keywords = "Cachexia, Chronic kidney disease, Chronic renal failure, Cytokines, Growth failure, Leptin, Melanocortin, Neuropeptide Y, Neuropeptides, Uremia",
author = "Mak, {Robert H.} and Wai Cheung and Cone, {Roger D.} and Daniel Marks",
year = "2005",
month = "3",
doi = "10.1007/s00467-004-1789-1",
language = "English (US)",
volume = "20",
pages = "427--431",
journal = "Pediatric Nephrology",
issn = "0931-041X",
publisher = "Springer Verlag",
number = "3 SPEC. ISS.",

}

TY - JOUR

T1 - Orexigenic and anorexigenic mechanisms in the control of nutrition in chronic kidney disease

AU - Mak, Robert H.

AU - Cheung, Wai

AU - Cone, Roger D.

AU - Marks, Daniel

PY - 2005/3

Y1 - 2005/3

N2 - Malnutrition is defined as abnormalities caused by an inadequate diet, but this term is often used inappropriately to describe the syndrome of loss of body weight with muscle mass being replaced by fatty tissue and declining serum proteins present in adults and children with chronic kidney disease (CKD). This syndrome is more accurately described as cachexia, and manifests as growth failure in children with CKD. Cachexia is common and is an important risk factor for poor quality of life and increased mortality and morbidity in both adults and children with CKD. Anorexia, acidosis and inflammation are important causes of cachexia, but the underlying molecular mechanism is not well understood. Dietary intake is often poor and resting metabolic rate is increased in CKD. The energy cost of growth is increased in experimental CKD. Circulating concentrations of cytokines, such as leptin, tumor necrosis factor-α and interleukins 1 and 6 are increased in patients with CKD and correlate with the degree of cachexia in these individuals. We hypothesize that cytokines signal through orexigenic neuropetides such as agouti-related peptide and neuropeptide Y (NPY), and anorexigenic neuropetides such as proopiomelanocortin and α-melanocyte -stimulating hormone in the arcuate nucleus in the hypothalamus. This signaling system also involves the NPY receptor and the melanocortin receptors and controls appetite and metabolic rate in health and disease. Furthermore, the first order neurons of this system are located outside the blood-brain barrier and can therefore sense the circulating levels of cytokines, as well as long-term satiety hormones such as leptin and insulin and short-term satiety hormones such as ghrelin and peptide (P) YY. There is experimental evidence that this hypothalamic neuropeptide signaling system may have an important role in the pathogenesis of cachexia in CKD. Understanding the molecular mechanism of cachexia in CKD may lead to novel therapeutic strategies.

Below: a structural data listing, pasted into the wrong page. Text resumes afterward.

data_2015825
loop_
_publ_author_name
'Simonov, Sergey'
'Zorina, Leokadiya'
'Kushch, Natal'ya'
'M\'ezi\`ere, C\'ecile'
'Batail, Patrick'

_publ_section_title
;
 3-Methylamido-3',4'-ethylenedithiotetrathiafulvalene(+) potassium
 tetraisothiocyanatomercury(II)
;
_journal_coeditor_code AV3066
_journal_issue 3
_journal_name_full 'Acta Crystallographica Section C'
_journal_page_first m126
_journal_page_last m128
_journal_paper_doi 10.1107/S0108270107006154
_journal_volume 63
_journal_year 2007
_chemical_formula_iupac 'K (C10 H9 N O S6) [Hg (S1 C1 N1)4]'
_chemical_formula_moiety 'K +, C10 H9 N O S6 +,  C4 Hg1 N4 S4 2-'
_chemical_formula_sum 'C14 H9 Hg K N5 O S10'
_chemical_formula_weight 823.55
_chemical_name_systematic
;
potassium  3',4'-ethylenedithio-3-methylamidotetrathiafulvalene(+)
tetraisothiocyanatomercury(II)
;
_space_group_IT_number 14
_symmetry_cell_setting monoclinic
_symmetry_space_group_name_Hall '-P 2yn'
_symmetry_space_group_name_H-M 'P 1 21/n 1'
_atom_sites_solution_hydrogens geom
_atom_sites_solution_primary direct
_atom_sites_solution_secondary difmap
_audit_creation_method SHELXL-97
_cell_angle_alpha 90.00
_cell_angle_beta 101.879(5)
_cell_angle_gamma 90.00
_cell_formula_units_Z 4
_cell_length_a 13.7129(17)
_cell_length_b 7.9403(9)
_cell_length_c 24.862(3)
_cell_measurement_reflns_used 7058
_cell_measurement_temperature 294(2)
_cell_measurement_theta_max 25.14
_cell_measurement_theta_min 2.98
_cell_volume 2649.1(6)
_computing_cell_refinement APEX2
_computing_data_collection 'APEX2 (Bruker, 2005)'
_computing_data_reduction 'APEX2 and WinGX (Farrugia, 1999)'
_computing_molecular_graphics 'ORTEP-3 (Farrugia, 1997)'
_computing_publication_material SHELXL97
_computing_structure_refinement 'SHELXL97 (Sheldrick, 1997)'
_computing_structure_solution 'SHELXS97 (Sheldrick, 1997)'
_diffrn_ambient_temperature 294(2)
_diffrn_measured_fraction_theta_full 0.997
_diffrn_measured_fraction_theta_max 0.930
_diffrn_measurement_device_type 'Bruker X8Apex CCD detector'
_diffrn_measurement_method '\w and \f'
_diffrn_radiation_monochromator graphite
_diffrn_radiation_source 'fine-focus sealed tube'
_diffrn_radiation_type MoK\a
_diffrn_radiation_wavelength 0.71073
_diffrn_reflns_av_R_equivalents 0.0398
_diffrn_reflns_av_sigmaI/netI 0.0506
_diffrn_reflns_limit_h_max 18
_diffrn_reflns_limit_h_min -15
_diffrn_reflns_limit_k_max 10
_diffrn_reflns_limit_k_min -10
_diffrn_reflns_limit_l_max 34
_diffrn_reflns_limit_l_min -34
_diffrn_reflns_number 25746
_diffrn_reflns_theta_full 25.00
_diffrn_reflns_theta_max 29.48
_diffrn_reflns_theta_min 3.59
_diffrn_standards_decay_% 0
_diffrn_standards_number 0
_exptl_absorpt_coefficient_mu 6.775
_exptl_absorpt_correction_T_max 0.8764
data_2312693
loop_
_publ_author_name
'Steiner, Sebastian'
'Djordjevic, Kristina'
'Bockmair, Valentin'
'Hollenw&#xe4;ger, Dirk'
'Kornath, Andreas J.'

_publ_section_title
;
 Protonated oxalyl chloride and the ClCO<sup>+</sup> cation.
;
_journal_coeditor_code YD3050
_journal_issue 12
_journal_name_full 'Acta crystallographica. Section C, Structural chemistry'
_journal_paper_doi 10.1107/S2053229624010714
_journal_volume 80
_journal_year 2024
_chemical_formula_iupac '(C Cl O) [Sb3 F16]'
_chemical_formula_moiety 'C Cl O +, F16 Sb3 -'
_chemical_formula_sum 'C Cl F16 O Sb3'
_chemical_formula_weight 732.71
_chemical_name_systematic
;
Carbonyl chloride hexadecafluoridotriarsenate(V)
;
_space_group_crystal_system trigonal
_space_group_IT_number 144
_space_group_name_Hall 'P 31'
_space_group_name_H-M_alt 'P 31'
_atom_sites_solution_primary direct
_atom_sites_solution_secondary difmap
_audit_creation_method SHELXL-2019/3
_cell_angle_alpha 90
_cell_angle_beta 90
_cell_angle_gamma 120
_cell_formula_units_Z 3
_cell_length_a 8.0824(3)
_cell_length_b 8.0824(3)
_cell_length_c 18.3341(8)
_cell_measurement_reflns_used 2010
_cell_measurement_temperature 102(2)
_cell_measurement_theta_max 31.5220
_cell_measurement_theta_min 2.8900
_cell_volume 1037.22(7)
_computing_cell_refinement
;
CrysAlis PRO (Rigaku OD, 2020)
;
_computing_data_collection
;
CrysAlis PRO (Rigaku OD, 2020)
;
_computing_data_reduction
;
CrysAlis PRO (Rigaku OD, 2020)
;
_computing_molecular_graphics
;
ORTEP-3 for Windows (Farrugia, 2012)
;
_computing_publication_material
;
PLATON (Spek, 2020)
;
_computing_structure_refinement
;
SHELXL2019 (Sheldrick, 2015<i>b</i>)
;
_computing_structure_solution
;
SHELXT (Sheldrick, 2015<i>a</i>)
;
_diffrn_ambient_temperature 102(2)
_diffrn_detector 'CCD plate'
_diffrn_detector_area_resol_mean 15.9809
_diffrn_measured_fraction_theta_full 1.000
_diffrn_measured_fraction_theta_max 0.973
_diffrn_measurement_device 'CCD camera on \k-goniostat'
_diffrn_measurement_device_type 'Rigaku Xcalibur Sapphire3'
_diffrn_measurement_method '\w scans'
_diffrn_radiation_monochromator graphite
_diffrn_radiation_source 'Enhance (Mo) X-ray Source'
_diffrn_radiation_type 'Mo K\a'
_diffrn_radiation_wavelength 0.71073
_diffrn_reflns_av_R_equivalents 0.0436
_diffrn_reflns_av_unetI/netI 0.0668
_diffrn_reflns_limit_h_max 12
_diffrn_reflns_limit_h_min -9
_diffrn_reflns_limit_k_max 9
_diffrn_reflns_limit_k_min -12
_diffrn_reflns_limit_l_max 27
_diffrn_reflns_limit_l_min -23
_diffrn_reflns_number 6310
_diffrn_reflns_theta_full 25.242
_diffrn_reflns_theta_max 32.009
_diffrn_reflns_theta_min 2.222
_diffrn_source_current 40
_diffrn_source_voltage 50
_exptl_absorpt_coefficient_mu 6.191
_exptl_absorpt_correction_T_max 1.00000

AB - Malnutrition is defined as abnormalities caused by an inadequate diet, but this term is often used inappropriately to describe the syndrome of loss of body weight with muscle mass being replaced by fatty tissue and declining serum proteins present in adults and children with chronic kidney disease (CKD). This syndrome is more accurately described as cachexia, and manifests as growth failure in children with CKD. Cachexia is common and is an important risk factor for poor quality of life and increased mortality and morbidity in both adults and children with CKD. Anorexia, acidosis and inflammation are important causes of cachexia, but the underlying molecular mechanism is not well understood. Dietary intake is often poor and resting metabolic rate is increased in CKD. The energy cost of growth is increased in experimental CKD. Circulating concentrations of cytokines, such as leptin, tumor necrosis factor-α and interleukins 1 and 6 are increased in patients with CKD and correlate with the degree of cachexia in these individuals. We hypothesize that cytokines signal through orexigenic neuropetides such as agouti-related peptide and neuropeptide Y (NPY), and anorexigenic neuropetides such as proopiomelanocortin and α-melanocyte -stimulating hormone in the arcuate nucleus in the hypothalamus. This signaling system also involves the NPY receptor and the melanocortin receptors and controls appetite and metabolic rate in health and disease. Furthermore, the first order neurons of this system are located outside the blood-brain barrier and can therefore sense the circulating levels of cytokines, as well as long-term satiety hormones such as leptin and insulin and short-term satiety hormones such as ghrelin and peptide (P) YY. There is experimental evidence that this hypothalamic neuropeptide signaling system may have an important role in the pathogenesis of cachexia in CKD. Understanding the molecular mechanism of cachexia in CKD may lead to novel therapeutic strategies.

KW - Cachexia

KW - Chronic kidney disease

KW - Chronic renal failure

KW - Cytokines

KW - Growth failure

KW - Leptin

KW - Melanocortin

KW - Neuropeptide Y

KW - Neuropeptides

KW - Uremia

UR - http://www.scopus.com/inward/record.url?scp=14644411754&partnerID=8YFLogxK

UR - http://www.scopus.com/inward/citedby.url?scp=14644411754&partnerID=8YFLogxK

U2 - 10.1007/s00467-004-1789-1

DO - 10.1007/s00467-004-1789-1

M3 - Article

C2 - 15662537

AN - SCOPUS:14644411754

VL - 20

SP - 427

EP - 431

JO - Pediatric Nephrology

JF - Pediatric Nephrology

SN - 0931-041X

IS - 3 SPEC. ISS.

ER -